As electric vehicle sales climb, the sector faces a slew of bottlenecks:-
- Ramping up manufacturing of batteries and the raw materials that go into them takes time.
- Asian businesses now dominate global battery production.
- Much of the required raw material is mined in unstable nations or in countries with poor environmental and human rights records.
- Mining and processing of raw materials provide environmental issues that make increasing local production difficult.
Some industry experts (among others) are warning of impending major mineral shortages. Commodity experts have also issued concerns regarding the availability of graphite, nickel, cobalt, lithium and a slew of other specialty minerals required for batteries.
While the constraints are real and require aggressive action from automakers, suppliers, and governments, those making the most dismal predictions are undoubtedly underestimating the value of human innovation (and the human desire for profit).
For example, a feared shortfall did not materialize thanks to efforts on both the supply and demand sides. Prophets predicted a devastating cobalt shortage a few years ago, and now they foresee a lithium shortage. However, in the event, prices for cobalt have fallen about 40% from their highs earlier this year.
Obviously, higher pricing encouraged mining companies to boost supply. However, the cobalt market has been impacted by demand-side actions as battery producers and automobiles attempt to utilize less of the hazardous material.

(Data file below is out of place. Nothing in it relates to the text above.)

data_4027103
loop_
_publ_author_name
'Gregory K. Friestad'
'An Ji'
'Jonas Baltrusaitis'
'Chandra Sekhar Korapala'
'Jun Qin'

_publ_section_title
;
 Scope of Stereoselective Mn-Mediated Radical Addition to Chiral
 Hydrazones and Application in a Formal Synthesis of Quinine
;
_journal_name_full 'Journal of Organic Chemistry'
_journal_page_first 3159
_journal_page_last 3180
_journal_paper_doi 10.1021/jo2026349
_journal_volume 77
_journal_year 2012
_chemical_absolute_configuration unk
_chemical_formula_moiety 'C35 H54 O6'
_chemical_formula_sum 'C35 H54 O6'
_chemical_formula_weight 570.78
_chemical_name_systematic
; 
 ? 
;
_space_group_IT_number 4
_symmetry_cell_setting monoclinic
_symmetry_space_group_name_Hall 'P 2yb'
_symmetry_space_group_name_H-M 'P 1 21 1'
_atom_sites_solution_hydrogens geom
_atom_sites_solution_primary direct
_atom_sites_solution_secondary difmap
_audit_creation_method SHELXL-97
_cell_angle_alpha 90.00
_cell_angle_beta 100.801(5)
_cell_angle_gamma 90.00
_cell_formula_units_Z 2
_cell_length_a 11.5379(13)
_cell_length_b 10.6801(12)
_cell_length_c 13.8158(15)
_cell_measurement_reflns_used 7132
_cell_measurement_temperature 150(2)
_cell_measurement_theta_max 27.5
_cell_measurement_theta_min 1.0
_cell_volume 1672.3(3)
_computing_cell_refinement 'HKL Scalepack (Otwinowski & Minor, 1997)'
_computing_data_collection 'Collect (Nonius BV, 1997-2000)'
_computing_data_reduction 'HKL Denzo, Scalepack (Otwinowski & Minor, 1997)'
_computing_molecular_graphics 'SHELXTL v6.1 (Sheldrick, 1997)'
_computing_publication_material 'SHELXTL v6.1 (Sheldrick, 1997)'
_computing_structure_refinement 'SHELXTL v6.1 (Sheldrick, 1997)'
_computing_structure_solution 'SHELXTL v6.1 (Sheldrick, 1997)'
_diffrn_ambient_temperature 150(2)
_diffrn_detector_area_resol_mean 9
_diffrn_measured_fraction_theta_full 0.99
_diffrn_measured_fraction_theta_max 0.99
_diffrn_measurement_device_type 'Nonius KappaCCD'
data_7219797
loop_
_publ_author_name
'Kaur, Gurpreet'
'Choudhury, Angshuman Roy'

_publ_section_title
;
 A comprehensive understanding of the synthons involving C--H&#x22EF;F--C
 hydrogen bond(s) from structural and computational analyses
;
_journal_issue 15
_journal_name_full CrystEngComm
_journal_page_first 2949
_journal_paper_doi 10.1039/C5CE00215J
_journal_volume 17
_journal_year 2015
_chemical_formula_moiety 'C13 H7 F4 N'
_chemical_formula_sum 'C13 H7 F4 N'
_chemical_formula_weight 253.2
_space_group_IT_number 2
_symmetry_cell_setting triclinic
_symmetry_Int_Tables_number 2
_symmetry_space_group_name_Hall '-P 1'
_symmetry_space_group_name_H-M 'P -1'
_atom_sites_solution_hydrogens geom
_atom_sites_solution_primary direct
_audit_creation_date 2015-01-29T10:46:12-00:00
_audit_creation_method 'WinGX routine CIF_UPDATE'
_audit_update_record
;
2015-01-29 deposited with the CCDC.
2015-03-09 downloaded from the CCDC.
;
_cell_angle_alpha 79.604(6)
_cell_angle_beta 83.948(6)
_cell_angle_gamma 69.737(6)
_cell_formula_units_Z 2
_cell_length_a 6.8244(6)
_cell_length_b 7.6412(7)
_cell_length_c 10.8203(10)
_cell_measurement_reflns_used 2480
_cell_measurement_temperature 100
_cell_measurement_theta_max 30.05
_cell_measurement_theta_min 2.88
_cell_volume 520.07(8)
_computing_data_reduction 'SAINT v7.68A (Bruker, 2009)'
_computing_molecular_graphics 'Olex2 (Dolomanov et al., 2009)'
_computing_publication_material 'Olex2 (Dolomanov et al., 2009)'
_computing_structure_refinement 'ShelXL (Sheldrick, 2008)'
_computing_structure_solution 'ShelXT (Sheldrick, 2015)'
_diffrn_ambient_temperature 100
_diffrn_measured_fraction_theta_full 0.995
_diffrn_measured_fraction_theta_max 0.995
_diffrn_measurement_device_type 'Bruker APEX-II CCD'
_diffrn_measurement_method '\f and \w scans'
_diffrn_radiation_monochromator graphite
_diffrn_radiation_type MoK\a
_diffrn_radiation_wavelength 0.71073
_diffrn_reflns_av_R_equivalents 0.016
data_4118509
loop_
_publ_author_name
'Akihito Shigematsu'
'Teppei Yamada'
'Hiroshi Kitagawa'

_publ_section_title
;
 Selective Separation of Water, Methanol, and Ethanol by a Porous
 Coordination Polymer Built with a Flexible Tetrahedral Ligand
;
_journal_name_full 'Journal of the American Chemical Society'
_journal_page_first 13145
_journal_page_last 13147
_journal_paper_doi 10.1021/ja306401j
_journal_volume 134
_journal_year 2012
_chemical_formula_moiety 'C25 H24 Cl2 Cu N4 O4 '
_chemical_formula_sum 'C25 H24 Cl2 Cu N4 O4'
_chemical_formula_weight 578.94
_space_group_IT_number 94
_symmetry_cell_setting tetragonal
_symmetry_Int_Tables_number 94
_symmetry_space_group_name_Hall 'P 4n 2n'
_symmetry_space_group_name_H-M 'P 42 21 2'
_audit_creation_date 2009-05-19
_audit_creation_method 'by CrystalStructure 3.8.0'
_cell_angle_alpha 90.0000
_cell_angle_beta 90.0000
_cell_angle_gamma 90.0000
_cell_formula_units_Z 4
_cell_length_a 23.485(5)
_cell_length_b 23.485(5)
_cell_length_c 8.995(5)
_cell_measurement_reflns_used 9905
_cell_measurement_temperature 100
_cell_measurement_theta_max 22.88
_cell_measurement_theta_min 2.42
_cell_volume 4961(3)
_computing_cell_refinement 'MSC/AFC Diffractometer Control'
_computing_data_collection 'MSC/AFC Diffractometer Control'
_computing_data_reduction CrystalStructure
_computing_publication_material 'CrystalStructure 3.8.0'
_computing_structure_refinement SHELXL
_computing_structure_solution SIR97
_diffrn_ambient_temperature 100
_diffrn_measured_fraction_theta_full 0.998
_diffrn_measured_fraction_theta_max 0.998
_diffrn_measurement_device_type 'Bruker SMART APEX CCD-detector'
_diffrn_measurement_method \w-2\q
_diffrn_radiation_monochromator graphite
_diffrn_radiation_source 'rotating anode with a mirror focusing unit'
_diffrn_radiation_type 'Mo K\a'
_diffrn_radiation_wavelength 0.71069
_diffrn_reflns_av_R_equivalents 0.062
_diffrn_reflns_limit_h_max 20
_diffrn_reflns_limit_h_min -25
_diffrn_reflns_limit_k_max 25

According to Bloomberg, cobalt-based battery chemistries were utilized in 86% of all EVs shipped in 2018. That share has declined to 83% by 2020, and it is predicted to shrink to 60% this year.
Automobile manufacturers are increasingly opting for lithium-iron-phosphate (LFP) chemistries that do not contain cobalt. BYD and CATL have been employing the chemical for some time, and Tesla began providing consumers the option of choosing between two different battery chemistries in late 2021.
The scenario here is actually an old one: high prices for a certain commodity encourage greater manufacturing, which increases supply, and other advances, which diminish demand. This is capitalism’s invisible hand at work, and it’s realistic to expect similar events to play out in the future when it comes to other essential minerals like lithium.
Reference- Bloomberg, Trading Economies website, Reuters, Business Insider, EVANNEX